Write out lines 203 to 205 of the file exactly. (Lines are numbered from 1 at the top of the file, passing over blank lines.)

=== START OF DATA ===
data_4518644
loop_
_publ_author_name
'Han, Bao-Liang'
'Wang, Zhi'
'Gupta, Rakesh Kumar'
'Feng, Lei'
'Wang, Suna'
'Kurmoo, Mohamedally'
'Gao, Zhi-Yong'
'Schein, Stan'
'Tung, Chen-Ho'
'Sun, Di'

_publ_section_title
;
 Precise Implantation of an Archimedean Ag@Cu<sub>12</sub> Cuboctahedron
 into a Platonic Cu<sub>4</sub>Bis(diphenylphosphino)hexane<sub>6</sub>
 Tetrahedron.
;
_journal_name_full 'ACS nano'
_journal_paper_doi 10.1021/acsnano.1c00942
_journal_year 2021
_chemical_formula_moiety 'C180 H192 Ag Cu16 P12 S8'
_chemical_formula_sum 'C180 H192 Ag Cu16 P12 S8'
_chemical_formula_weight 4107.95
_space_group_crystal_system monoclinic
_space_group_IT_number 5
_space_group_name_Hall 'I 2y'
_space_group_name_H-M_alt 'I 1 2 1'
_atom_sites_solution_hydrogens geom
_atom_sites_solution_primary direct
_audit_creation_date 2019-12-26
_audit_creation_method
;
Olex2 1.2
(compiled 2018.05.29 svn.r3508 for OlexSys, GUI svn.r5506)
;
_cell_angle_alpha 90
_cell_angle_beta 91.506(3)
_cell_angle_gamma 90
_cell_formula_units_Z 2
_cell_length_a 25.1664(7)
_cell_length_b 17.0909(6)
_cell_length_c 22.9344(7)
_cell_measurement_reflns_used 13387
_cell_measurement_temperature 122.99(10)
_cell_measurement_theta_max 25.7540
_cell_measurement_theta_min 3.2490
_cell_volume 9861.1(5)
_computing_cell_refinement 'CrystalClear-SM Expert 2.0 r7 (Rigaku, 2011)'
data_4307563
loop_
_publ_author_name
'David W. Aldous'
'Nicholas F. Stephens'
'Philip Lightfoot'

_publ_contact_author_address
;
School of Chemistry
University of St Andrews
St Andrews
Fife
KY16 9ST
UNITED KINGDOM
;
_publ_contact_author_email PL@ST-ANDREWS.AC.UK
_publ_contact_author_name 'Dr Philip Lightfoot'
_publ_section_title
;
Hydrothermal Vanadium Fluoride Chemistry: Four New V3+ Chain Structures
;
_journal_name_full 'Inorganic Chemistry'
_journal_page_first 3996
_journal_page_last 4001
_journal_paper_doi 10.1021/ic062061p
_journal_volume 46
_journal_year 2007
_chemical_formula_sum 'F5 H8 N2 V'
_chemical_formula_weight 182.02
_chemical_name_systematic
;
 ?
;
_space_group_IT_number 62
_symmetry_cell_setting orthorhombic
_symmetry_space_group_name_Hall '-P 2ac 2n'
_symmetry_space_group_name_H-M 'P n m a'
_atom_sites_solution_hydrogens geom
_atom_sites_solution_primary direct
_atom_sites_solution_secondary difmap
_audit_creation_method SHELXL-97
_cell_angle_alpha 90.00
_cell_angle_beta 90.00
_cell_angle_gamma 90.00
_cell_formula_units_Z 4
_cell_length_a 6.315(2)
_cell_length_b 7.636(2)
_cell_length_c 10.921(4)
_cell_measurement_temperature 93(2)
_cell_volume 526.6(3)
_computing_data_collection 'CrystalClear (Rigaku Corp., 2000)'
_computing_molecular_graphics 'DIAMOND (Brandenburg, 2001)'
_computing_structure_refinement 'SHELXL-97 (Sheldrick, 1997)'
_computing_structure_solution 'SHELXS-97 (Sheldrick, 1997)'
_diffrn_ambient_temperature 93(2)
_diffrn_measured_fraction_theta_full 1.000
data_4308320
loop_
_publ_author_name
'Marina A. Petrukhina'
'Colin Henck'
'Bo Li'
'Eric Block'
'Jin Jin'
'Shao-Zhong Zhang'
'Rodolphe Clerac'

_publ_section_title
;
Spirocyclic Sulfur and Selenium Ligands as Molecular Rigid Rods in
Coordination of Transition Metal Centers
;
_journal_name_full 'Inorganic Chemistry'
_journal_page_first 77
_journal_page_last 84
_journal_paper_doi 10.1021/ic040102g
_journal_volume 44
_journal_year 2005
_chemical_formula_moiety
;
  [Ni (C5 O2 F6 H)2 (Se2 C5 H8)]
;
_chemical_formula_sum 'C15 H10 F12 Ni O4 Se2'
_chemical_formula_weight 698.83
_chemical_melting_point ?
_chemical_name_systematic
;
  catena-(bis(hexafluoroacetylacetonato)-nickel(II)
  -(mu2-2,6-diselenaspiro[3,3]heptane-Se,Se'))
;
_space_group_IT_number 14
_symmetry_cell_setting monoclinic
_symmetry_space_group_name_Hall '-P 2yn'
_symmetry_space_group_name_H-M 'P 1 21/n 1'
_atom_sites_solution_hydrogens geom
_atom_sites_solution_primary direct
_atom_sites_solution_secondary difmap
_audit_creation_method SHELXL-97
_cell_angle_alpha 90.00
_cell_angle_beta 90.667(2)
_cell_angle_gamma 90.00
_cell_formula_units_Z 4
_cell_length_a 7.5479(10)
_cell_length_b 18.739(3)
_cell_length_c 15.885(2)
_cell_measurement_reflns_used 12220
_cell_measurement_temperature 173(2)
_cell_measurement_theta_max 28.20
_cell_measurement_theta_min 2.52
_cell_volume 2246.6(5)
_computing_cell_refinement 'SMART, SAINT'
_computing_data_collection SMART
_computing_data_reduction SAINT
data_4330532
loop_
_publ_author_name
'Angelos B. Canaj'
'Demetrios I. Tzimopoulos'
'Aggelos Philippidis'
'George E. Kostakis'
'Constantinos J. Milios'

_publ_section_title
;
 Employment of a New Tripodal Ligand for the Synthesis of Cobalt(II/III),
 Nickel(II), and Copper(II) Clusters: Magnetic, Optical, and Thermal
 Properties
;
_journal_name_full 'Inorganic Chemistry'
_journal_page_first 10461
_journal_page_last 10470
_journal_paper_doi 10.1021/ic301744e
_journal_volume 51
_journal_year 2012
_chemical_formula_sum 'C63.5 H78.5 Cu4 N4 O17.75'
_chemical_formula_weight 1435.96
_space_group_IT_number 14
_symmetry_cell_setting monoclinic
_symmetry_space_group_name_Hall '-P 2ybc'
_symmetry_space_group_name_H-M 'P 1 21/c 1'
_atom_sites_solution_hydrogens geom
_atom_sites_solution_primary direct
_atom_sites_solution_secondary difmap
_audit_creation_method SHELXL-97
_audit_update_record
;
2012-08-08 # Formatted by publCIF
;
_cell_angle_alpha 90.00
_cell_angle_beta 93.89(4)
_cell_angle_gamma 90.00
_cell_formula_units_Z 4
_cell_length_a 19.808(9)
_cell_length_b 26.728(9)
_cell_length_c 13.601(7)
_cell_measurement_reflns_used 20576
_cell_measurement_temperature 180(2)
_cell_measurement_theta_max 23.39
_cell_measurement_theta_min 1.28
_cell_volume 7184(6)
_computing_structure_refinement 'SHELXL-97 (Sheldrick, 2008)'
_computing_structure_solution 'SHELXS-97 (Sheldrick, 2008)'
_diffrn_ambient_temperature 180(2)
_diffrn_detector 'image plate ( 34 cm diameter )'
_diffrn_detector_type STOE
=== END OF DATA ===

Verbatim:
_cell_length_c 13.601(7)
_cell_measurement_reflns_used 20576
_cell_measurement_temperature 180(2)